Once again, the supposedly anti-fascist Antifa movement has reared its violent black-cloaked head.

On Sunday, Antifa supporters attacked a group of conservative protesters in Berkeley, California who, to all appearances, have nothing to do with the white nationalism or supremacism of the group that marched in Charlottesville earlier this month.

YouTube is filled with videos from the event showing peaceful gatherers being accosted by weapon-wielding Antifa thugs. One video posted by Mother Jones reporter, Shane Bauer, shows a mob attacking a man as he curls up on the ground. In another video posted by the journalist Ziva Branstetter, Antifa protesters are seen chasing down two conservative marchers. None of these victims were affiliated with white supremacist groups.

I have two takeaways.

First, Sunday's events are yet more evidence of an unyielding truth: Antifa are violent fascists, not anti-fascists. American-Antifa followers bear no hesitancy in replicating European "black block" efforts to conceal their identities and carry sticks as weapons. Unfortunately, many on the Left seem to quietly celebrate this unpleasantness: note that Bauer's video of the mob attack received thousands of Twitter likes.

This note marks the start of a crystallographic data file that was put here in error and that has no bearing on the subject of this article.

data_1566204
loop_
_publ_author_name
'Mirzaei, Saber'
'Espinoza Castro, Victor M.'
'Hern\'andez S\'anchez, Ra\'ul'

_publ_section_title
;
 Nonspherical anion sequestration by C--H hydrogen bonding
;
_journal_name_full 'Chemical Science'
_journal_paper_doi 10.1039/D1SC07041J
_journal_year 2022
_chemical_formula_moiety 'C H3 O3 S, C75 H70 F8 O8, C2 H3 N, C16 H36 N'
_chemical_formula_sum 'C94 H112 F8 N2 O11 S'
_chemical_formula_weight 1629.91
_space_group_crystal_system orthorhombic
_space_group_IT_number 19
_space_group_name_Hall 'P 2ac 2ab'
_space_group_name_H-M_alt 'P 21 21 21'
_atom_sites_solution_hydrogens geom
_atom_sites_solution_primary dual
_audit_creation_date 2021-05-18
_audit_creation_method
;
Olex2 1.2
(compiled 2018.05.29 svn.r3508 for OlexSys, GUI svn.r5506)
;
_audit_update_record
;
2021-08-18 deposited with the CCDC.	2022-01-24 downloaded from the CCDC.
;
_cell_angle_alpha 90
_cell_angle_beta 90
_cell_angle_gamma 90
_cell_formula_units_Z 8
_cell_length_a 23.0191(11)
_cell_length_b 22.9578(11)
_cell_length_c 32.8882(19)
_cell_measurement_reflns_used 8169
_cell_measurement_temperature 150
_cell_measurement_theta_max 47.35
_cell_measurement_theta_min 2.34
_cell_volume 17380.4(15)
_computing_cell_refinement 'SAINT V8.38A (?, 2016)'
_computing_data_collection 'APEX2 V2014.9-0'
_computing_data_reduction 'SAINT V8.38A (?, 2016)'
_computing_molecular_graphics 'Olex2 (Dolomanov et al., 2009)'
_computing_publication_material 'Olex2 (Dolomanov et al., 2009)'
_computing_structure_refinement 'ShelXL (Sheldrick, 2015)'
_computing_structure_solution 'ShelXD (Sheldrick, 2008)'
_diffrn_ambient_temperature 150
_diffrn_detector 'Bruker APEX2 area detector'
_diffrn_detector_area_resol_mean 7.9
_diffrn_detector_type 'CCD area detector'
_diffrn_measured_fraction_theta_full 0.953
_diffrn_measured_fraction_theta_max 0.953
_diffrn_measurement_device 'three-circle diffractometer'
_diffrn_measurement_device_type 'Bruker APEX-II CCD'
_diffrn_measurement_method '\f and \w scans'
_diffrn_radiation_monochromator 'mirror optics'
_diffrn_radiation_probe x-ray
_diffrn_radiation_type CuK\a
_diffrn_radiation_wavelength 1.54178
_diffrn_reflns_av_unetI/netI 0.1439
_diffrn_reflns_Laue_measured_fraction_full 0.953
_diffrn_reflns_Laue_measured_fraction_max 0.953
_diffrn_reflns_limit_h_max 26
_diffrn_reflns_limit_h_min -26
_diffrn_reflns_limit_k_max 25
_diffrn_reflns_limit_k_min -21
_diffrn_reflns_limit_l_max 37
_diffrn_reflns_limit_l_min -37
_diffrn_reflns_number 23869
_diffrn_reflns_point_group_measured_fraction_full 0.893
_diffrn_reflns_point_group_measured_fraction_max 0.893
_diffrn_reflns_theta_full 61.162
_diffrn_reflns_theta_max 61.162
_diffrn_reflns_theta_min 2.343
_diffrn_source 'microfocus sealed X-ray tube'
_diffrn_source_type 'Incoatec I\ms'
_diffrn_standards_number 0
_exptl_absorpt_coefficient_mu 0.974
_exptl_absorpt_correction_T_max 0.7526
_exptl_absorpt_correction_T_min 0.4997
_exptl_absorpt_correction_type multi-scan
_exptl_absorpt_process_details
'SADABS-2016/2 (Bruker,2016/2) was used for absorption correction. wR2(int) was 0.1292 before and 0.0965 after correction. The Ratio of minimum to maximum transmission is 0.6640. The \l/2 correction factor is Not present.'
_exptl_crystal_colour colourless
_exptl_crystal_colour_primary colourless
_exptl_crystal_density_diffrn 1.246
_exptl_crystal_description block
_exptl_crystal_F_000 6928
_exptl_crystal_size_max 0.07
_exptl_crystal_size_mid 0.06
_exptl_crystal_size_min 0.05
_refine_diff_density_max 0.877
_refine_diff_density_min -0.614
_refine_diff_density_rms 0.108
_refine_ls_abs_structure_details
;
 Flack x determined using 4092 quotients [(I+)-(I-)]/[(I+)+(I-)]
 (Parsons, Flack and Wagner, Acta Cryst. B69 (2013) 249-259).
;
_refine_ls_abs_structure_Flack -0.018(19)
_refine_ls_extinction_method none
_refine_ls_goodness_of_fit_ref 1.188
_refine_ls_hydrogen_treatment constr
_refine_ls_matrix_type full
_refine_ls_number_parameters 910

That's a big problem, because Antifa's violence isn't just localized criminality. It is a coordinated assault on freedom of speech and thus fundamentally incongruent with the U.S. Constitution.

My second takeaway is the decision, as the San Francisco Chronicle's Lizzie Johnson reports, of Berkeley Police to deliberately allow Antifa to attack the permitted protesters. The police defended this neglect of duty stating, "We made a strategic decision to move our officers, we also want people to freely assemble."

But let's be clear, this is a pathetic excuse, and we've been seeing a lot of it lately. The first responsibility of the police is public protection, and free assembly does not exist where it is subjugated to the whim of a violent mob. It's not fair to blame the police alone -- Berkeley's notoriously liberal city government also shares outsize blame here. As in Charlottesville, it seems likely that the Berkeley city government pressured the police not to take action. After all, in the run up to the conservative protest, the city printed 20,000 leaflets implicitly blurring these protesters with those of the alt-right. Those leaflets read "Berkeley stands united against hate."

That casual ignorance speaks to the broader issue: a growing understanding from many on the Left that any peaceable assembly they disagree with is illegitimate and unworthy of constitutional protection. Such thinking is exemplified by Mr. Bauer, who, in addition to posting the video of the mob attack, posted this tweet.

Bauer, Berkeley, and all their supporters are wrong. By tolerating the idea that some individuals are not entitled to practice their right to freedom of assembly, we lend credibility to the idea that they are legitimate targets for violence. In doing so, we excuse government failures to protect the rights of our fellow citizens and the sanctity of our democracy.